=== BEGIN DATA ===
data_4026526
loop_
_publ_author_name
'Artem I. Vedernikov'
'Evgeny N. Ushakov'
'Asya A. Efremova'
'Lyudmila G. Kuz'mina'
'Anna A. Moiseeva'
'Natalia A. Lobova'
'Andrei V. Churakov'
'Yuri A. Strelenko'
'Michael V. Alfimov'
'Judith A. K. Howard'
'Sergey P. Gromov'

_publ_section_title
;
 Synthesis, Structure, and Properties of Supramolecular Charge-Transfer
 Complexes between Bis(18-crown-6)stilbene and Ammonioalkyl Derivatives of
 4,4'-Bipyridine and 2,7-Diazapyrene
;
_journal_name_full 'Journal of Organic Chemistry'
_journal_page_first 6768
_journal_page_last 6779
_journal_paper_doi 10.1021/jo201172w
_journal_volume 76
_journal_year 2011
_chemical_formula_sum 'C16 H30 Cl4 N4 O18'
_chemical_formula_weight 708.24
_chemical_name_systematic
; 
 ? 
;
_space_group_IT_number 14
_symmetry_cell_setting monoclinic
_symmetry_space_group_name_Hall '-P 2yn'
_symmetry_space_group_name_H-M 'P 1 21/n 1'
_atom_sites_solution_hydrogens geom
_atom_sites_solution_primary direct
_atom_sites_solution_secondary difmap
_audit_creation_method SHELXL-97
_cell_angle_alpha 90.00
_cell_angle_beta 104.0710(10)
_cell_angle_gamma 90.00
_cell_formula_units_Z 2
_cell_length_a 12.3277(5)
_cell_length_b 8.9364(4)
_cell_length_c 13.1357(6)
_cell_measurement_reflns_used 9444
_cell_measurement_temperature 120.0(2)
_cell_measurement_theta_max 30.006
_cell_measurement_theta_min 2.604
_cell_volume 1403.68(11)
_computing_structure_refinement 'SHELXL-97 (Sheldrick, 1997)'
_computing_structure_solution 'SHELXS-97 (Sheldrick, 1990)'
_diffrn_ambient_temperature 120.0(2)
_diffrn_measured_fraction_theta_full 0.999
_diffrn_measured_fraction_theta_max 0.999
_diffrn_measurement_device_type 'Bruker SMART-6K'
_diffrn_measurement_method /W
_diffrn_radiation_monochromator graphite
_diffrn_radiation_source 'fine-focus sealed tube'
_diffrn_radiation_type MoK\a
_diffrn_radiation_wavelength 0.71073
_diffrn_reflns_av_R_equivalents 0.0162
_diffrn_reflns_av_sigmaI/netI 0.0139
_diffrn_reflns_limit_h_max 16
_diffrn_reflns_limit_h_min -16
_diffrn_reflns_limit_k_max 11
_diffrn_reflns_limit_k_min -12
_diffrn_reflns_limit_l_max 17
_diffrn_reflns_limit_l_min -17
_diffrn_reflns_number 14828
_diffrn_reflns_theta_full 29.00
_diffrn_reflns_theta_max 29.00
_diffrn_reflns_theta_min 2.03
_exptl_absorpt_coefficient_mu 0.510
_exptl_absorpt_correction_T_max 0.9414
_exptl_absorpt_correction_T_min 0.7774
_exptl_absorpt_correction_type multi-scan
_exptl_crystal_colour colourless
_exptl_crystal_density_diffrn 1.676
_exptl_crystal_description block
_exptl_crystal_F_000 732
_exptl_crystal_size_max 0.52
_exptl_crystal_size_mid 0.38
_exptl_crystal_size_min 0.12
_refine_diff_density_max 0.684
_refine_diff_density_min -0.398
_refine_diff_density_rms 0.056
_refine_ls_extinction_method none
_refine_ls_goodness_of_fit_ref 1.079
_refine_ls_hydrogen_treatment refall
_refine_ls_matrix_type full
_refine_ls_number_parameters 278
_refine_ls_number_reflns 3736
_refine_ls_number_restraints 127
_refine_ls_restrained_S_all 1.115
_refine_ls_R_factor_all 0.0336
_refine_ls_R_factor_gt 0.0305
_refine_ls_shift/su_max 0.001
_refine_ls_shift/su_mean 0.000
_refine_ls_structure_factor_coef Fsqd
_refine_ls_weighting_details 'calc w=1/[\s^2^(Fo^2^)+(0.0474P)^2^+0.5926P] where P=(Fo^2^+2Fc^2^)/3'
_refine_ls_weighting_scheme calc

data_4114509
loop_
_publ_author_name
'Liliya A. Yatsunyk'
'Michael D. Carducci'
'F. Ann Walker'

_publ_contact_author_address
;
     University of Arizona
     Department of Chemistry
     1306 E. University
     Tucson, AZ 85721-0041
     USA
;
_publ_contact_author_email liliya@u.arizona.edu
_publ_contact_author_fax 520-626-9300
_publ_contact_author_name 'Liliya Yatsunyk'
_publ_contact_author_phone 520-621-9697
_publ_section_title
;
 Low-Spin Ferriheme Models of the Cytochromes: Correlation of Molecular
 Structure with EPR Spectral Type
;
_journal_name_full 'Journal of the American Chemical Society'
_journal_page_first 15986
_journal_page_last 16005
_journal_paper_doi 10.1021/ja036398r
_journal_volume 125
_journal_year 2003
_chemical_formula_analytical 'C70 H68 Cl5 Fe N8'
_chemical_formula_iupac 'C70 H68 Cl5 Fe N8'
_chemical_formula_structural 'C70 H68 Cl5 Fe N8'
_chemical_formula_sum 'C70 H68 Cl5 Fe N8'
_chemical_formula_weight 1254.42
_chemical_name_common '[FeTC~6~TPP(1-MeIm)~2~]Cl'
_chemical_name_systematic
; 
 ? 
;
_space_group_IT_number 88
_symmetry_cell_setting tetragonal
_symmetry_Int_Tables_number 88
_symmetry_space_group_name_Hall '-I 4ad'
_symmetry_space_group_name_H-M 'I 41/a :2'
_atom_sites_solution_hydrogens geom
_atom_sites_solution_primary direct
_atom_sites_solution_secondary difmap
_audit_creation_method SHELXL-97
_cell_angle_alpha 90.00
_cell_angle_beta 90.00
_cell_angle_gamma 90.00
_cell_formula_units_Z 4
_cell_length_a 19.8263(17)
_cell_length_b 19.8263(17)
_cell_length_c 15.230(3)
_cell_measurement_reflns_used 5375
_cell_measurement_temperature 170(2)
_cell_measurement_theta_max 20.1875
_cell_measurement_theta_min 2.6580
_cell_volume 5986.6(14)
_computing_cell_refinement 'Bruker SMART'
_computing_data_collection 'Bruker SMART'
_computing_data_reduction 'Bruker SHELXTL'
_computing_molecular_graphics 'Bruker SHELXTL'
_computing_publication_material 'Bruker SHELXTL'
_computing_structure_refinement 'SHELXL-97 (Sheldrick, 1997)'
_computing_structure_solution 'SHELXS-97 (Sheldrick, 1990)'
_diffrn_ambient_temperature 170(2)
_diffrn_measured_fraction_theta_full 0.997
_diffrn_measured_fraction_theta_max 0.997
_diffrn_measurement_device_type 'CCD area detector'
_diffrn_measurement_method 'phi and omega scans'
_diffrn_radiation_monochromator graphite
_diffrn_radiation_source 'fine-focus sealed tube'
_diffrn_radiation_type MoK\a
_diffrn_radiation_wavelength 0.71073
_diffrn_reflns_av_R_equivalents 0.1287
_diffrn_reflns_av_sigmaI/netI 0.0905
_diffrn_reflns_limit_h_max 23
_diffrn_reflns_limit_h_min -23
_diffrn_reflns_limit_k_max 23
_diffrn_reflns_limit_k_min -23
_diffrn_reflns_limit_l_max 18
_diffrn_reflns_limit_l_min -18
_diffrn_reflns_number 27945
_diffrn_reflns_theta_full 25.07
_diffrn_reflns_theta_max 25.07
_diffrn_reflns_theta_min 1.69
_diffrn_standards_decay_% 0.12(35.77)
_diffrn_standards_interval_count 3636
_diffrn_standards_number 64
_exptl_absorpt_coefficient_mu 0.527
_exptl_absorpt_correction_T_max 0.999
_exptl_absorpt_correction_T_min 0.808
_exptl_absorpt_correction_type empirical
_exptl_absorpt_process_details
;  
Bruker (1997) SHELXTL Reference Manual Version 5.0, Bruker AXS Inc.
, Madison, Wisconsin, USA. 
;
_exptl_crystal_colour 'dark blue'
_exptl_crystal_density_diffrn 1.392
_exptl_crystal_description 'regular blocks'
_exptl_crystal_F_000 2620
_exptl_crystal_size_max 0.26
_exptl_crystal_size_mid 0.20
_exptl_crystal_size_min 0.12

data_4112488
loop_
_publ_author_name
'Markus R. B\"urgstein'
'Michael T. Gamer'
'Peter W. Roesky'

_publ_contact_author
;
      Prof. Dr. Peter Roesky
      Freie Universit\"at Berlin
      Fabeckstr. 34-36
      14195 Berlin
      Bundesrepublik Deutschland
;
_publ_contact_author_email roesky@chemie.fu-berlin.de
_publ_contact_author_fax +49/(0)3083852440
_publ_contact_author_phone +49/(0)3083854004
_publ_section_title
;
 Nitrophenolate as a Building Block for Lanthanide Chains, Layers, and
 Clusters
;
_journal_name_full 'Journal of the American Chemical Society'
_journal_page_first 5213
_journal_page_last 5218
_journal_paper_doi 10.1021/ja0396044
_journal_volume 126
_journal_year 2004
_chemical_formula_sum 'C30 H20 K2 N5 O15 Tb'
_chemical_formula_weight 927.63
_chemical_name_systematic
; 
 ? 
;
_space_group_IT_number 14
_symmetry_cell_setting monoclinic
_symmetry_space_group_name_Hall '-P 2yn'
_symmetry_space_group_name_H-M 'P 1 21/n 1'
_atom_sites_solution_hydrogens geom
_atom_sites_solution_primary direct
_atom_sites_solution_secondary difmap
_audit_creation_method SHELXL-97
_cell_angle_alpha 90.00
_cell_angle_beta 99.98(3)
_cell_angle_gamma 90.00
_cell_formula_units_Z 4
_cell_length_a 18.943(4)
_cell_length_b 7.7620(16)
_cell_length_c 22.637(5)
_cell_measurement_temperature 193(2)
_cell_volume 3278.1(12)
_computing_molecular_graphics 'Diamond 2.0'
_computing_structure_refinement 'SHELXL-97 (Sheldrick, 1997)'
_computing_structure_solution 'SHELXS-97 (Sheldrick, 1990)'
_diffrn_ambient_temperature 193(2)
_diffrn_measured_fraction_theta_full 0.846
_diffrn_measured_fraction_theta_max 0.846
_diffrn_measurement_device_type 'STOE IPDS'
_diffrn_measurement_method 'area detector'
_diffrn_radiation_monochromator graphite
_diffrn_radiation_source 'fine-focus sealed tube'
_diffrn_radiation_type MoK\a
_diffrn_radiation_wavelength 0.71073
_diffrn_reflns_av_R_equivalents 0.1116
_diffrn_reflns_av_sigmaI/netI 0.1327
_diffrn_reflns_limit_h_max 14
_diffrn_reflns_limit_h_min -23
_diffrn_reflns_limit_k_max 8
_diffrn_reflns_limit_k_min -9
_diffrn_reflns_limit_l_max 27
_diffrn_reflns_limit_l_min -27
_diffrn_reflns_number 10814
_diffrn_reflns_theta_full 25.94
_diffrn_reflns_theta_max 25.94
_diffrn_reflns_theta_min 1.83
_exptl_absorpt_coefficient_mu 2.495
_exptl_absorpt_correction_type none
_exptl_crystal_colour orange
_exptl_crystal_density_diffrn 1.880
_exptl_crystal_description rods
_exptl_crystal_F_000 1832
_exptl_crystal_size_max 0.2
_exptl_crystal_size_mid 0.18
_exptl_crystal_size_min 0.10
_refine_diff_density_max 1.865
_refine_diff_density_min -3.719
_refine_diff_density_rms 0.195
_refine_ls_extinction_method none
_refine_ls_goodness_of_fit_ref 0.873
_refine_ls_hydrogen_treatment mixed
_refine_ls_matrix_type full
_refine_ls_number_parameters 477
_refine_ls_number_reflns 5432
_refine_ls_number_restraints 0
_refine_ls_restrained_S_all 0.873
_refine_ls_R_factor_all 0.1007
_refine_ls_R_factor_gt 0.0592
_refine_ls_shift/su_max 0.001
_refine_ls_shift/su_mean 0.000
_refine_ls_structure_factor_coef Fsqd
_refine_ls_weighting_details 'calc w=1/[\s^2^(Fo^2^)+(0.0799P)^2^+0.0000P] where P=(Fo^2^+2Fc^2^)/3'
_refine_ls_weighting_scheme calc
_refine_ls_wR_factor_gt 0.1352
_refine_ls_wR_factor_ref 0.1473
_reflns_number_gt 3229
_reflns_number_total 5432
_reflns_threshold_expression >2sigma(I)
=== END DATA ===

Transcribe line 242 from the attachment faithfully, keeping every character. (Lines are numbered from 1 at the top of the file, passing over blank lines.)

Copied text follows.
_chemical_name_systematic